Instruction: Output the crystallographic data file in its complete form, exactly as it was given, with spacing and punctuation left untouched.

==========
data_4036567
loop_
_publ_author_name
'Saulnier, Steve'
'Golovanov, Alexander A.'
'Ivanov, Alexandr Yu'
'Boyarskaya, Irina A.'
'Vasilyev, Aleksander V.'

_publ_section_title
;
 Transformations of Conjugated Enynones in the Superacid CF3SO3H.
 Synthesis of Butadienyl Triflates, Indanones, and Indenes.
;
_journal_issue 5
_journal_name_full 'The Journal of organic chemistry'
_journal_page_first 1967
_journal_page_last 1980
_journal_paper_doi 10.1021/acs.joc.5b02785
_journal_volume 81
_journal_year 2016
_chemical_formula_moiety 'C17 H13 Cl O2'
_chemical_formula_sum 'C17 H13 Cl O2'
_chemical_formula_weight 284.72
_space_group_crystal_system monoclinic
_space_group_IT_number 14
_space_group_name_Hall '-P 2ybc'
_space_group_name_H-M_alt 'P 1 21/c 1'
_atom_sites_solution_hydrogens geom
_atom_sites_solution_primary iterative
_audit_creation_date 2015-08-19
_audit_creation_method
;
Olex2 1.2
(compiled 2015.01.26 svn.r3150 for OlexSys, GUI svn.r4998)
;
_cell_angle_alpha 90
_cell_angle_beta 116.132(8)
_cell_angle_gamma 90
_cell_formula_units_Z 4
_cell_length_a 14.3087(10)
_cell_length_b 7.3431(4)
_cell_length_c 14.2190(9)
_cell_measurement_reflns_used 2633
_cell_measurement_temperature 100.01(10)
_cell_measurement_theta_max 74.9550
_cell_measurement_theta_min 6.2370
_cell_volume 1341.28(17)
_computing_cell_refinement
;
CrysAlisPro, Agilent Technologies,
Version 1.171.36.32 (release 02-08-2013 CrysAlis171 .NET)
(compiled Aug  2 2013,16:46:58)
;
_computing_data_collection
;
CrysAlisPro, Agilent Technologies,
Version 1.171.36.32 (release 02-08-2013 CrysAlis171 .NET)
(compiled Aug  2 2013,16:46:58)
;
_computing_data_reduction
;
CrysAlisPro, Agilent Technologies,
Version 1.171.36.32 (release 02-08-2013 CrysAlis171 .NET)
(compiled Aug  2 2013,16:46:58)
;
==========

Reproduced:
data_4036567
loop_
_publ_author_name
'Saulnier, Steve'
'Golovanov, Alexander A.'
'Ivanov, Alexandr Yu'
'Boyarskaya, Irina A.'
'Vasilyev, Aleksander V.'

_publ_section_title
;
 Transformations of Conjugated Enynones in the Superacid CF3SO3H.
 Synthesis of Butadienyl Triflates, Indanones, and Indenes.
;
_journal_issue 5
_journal_name_full 'The Journal of organic chemistry'
_journal_page_first 1967
_journal_page_last 1980
_journal_paper_doi 10.1021/acs.joc.5b02785
_journal_volume 81
_journal_year 2016
_chemical_formula_moiety 'C17 H13 Cl O2'
_chemical_formula_sum 'C17 H13 Cl O2'
_chemical_formula_weight 284.72
_space_group_crystal_system monoclinic
_space_group_IT_number 14
_space_group_name_Hall '-P 2ybc'
_space_group_name_H-M_alt 'P 1 21/c 1'
_atom_sites_solution_hydrogens geom
_atom_sites_solution_primary iterative
_audit_creation_date 2015-08-19
_audit_creation_method
;
Olex2 1.2
(compiled 2015.01.26 svn.r3150 for OlexSys, GUI svn.r4998)
;
_cell_angle_alpha 90
_cell_angle_beta 116.132(8)
_cell_angle_gamma 90
_cell_formula_units_Z 4
_cell_length_a 14.3087(10)
_cell_length_b 7.3431(4)
_cell_length_c 14.2190(9)
_cell_measurement_reflns_used 2633
_cell_measurement_temperature 100.01(10)
_cell_measurement_theta_max 74.9550
_cell_measurement_theta_min 6.2370
_cell_volume 1341.28(17)
_computing_cell_refinement
;
CrysAlisPro, Agilent Technologies,
Version 1.171.36.32 (release 02-08-2013 CrysAlis171 .NET)
(compiled Aug  2 2013,16:46:58)
;
_computing_data_collection
;
CrysAlisPro, Agilent Technologies,
Version 1.171.36.32 (release 02-08-2013 CrysAlis171 .NET)
(compiled Aug  2 2013,16:46:58)
;
_computing_data_reduction
;
CrysAlisPro, Agilent Technologies,
Version 1.171.36.32 (release 02-08-2013 CrysAlis171 .NET)
(compiled Aug  2 2013,16:46:58)
;